Non-acting administrator - Cessate Grant?

I am acting for a client who’s deceased mother had dealings with Universal Wealth Management (UWM).

Mother signed a family trust in 2014 and appointed UWM as trustees. The intention of the trust was to settle her main home. However, the schedule of trust assets does not include the property and the legal title is still held in Mother’s sole name.

Mother also signed a discretionary trust will appointing daughter and friend (now deceased). Mother’s main home will form part of the will trust. On Mother’s death, daughter signed a POA to appoint a director of UWM as her attorney for the purposes of obtaining a grant and administering the estate. It is safe to say that the attorney has not fulfilled his role.

I have drawn up the necessary documents to remove UWM as trustees of the lifetime settlement but I am unsure how I go about removing the attorney as administrator? Would I follow the procedure for a cessate grant?

Thanks in advance.

Rebecca Austin
JWP Solicitors

Did the attorney get as far as obtaining the grant? If not, then the
daughter ought to revoke the power of attorney and proceed to apply for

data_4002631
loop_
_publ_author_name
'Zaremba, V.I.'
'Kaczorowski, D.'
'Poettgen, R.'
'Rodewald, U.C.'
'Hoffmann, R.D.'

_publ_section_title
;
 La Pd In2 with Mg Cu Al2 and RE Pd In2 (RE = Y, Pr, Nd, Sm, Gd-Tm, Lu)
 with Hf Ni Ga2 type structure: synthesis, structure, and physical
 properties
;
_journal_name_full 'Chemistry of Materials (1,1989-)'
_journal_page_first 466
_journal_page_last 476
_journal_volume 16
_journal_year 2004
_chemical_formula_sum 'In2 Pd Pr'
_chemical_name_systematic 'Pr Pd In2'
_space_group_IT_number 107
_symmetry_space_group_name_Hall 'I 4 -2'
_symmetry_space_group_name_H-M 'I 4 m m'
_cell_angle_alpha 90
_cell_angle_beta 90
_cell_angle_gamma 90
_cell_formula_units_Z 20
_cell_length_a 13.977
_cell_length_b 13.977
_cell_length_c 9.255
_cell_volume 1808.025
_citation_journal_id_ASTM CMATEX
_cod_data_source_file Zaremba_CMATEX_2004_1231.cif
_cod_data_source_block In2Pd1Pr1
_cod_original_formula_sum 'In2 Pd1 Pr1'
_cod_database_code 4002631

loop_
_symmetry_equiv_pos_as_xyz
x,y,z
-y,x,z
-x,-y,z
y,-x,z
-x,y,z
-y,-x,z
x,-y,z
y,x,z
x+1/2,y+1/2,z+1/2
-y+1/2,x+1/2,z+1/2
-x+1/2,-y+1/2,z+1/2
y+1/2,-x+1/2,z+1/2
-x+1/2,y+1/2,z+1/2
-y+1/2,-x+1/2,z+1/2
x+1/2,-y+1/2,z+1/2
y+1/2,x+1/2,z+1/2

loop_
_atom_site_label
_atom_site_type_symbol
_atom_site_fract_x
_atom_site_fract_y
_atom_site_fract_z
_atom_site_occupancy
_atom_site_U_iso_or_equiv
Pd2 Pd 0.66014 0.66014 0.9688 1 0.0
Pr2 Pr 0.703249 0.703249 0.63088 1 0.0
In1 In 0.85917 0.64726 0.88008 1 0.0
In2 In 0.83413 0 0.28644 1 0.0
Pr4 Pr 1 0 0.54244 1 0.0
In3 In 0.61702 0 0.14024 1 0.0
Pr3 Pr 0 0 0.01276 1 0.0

a grant in her own name in the usual way. She could actually just apply
for the grant because granting a power of attorney to do something does
not normally prevent the grantor doing it herself, but it would be
sensible to revoke the power of attorney in the circumstances.

In theory, even if the attorney has taken a grant, the procedure is, I
think, still simply for the daughter to take a normal grant in her own
name. It isn’t actually a cessate grant because the original grant to
the attorney would have been expressed to be limited “until further
representation be granted” anyway. Strictly speaking, as I understand
it, a cessate grant is made because the first grant has terminated. In
this case the position is reversed and the first grant terminates
because the second grant has been made. In practice it isn’t going to be
a normal application and you are likely to have to provide very similar
information to the Probate Registry as you would if you were applying
for a cessate grant. If you are lucky there may be a precedent in
Tristram & Coote, but I don’t have a copy handy this afternoon.

Michael Dew